The Uyghur Forced Labor Prevention Act is part of the US pushback against Beijing’s treatment of China’s Uyghur Muslim minority, which Washington has labeled genocide.
The bill passed Congress this month after lawmakers reached a compromise between House and Senate versions.
Key to the legislation is a “rebuttable presumption” that assumes all goods from Xinjiang, where Beijing has established detention camps for Uyghurs and other Muslim groups, are made with forced labor. It bars imports unless it can be proven otherwise.
Some goods — such as cotton, tomatoes, and polysilicon used in solar-panel manufacturing — are designated “high priority” for enforcement action.
China denies abuses in Xinjiang, a major cotton producer that also supplies much of the world’s materials for solar panels.
Its Washington embassy said the act “ignores the truth and maliciously slanders the human rights situation in Xinjiang.”
“This is a severe violation of international law and norms of international relations, and a gross interference in China’s internal affairs. China strongly condemns and firmly rejects it,” embassy spokesperson Liu Pengyu said in an emailed statement.
He said China “would respond further in light of the development of the situation,” but did not elaborate.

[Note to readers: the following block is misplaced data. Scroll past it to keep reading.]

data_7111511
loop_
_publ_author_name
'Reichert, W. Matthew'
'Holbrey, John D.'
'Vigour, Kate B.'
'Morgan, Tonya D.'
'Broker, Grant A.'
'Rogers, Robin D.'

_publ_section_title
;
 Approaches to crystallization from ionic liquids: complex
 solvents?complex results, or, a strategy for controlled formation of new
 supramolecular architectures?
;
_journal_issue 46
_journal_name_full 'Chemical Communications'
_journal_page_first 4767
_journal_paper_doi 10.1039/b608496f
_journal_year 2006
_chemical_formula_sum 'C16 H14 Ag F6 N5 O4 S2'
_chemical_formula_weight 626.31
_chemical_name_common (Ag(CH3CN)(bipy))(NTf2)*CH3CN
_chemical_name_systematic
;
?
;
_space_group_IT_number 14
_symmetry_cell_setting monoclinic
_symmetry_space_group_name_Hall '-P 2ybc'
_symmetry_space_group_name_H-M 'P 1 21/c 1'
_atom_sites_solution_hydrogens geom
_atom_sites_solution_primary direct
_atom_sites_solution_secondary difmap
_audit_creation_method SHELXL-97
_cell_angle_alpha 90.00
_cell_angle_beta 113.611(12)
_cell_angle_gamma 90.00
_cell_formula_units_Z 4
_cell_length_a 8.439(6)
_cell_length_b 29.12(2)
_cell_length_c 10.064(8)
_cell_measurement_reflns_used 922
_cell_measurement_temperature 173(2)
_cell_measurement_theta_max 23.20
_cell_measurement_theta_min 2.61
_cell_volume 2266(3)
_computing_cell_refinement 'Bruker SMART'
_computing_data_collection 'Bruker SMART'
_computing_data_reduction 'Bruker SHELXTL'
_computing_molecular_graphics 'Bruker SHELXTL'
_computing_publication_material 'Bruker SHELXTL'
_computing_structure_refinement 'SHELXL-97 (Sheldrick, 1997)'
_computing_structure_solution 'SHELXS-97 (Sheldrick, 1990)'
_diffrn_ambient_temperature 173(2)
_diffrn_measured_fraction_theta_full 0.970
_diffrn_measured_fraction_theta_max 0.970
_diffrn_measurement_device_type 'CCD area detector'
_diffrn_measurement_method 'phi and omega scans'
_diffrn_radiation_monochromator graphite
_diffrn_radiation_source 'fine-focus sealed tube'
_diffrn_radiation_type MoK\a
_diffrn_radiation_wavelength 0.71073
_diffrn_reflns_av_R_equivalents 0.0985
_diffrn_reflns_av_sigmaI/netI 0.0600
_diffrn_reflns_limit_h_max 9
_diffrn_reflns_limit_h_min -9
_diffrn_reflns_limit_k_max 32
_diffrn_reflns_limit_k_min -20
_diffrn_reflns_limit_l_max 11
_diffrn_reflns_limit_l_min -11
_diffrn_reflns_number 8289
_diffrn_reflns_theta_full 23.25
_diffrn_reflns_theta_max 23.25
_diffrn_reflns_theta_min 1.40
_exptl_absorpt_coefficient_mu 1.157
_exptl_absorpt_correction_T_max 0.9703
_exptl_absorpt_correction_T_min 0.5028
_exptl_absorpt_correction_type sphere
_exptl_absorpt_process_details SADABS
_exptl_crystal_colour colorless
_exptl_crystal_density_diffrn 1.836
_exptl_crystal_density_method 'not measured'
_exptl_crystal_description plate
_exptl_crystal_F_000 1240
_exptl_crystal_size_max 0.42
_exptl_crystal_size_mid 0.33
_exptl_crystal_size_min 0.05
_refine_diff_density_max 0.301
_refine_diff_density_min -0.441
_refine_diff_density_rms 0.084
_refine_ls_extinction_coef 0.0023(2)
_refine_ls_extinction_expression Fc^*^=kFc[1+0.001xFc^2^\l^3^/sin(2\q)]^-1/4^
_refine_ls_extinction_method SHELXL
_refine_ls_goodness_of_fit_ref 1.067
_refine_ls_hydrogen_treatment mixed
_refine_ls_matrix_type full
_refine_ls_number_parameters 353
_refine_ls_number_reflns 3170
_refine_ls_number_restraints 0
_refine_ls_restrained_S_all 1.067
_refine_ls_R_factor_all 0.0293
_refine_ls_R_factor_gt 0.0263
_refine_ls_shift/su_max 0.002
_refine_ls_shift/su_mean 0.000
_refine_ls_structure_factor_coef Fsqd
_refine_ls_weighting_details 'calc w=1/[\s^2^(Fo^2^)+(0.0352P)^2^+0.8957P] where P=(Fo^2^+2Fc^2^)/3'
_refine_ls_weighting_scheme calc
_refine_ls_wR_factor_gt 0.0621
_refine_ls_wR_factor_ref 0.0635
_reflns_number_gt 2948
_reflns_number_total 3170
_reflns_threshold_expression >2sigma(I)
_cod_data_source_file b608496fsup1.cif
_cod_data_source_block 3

In a statement Friday, China’s Ministry of Foreign Affairs expressed its “strong indignation and resolute opposition” to the legislation.
“Claims of ‘forced labor’ and ‘genocide’ in Xinjiang are nothing but vicious lies hyped up by anti-China forces,” the statement said.
The US is engaging in “political manipulation and economic bullying under the guise of human rights,” and is trying to “undermine Xinjiang’s prosperity and stability and contain China’s development,” it added.
Nury Turkel, Uyghur-American vice chair of the US Commission on International Religious Freedom, told Reuters this month the bill’s effectiveness would depend on the willingness of Biden’s administration to ensure it is effective, especially when companies seek waivers.
US Secretary of State Antony Blinken said Biden’s approval of the law underscored the “United States’ commitment to combating forced labor, including in the context of the ongoing genocide in Xinjiang.”
“The State Department is committed to working with Congress and our interagency partners to continue addressing forced labor in Xinjiang and to strengthen international action against this egregious violation of human rights,” he said in a statement.
One of the bill’s co-authors, Democratic Sen. Jeff Merkley, said it was necessary to “send a resounding and unequivocal message against genocide and slave labor.”
“Now … we can finally ensure that American consumers and businesses can buy goods without inadvertent complicity in China’s horrific human rights abuses,” he said in a statement.
In its final days in January, the Trump administration announced a ban on all Xinjiang cotton and tomato products.
The US Customs and Border Protection agency estimated then that about $9 billion of cotton products and $10 million of tomato products were imported from China in the past year.